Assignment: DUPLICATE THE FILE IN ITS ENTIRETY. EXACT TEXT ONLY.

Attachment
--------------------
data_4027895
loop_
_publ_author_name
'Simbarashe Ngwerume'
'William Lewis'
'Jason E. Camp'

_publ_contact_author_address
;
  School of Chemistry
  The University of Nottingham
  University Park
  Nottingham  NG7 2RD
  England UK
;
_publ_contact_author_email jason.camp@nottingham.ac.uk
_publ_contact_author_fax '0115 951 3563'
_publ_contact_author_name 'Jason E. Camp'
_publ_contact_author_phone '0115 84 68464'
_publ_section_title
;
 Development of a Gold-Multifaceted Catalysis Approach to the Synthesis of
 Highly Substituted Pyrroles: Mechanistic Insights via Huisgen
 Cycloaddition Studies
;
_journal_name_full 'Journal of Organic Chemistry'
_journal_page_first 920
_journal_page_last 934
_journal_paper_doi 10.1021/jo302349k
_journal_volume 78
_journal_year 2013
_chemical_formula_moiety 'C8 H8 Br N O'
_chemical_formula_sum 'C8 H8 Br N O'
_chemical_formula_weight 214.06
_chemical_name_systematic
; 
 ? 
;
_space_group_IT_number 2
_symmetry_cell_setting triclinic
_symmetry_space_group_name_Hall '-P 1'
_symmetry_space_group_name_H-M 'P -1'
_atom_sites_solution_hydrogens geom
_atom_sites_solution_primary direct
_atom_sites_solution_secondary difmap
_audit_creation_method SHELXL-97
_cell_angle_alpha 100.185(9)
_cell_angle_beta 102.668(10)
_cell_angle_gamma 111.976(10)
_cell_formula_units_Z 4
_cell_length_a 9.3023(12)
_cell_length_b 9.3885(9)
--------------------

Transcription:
data_4027895
loop_
_publ_author_name
'Simbarashe Ngwerume'
'William Lewis'
'Jason E. Camp'

_publ_contact_author_address
;
  School of Chemistry
  The University of Nottingham
  University Park
  Nottingham  NG7 2RD
  England UK
;
_publ_contact_author_email jason.camp@nottingham.ac.uk
_publ_contact_author_fax '0115 951 3563'
_publ_contact_author_name 'Jason E. Camp'
_publ_contact_author_phone '0115 84 68464'
_publ_section_title
;
 Development of a Gold-Multifaceted Catalysis Approach to the Synthesis of
 Highly Substituted Pyrroles: Mechanistic Insights via Huisgen
 Cycloaddition Studies
;
_journal_name_full 'Journal of Organic Chemistry'
_journal_page_first 920
_journal_page_last 934
_journal_paper_doi 10.1021/jo302349k
_journal_volume 78
_journal_year 2013
_chemical_formula_moiety 'C8 H8 Br N O'
_chemical_formula_sum 'C8 H8 Br N O'
_chemical_formula_weight 214.06
_chemical_name_systematic
; 
 ? 
;
_space_group_IT_number 2
_symmetry_cell_setting triclinic
_symmetry_space_group_name_Hall '-P 1'
_symmetry_space_group_name_H-M 'P -1'
_atom_sites_solution_hydrogens geom
_atom_sites_solution_primary direct
_atom_sites_solution_secondary difmap
_audit_creation_method SHELXL-97
_cell_angle_alpha 100.185(9)
_cell_angle_beta 102.668(10)
_cell_angle_gamma 111.976(10)
_cell_formula_units_Z 4
_cell_length_a 9.3023(12)
_cell_length_b 9.3885(9)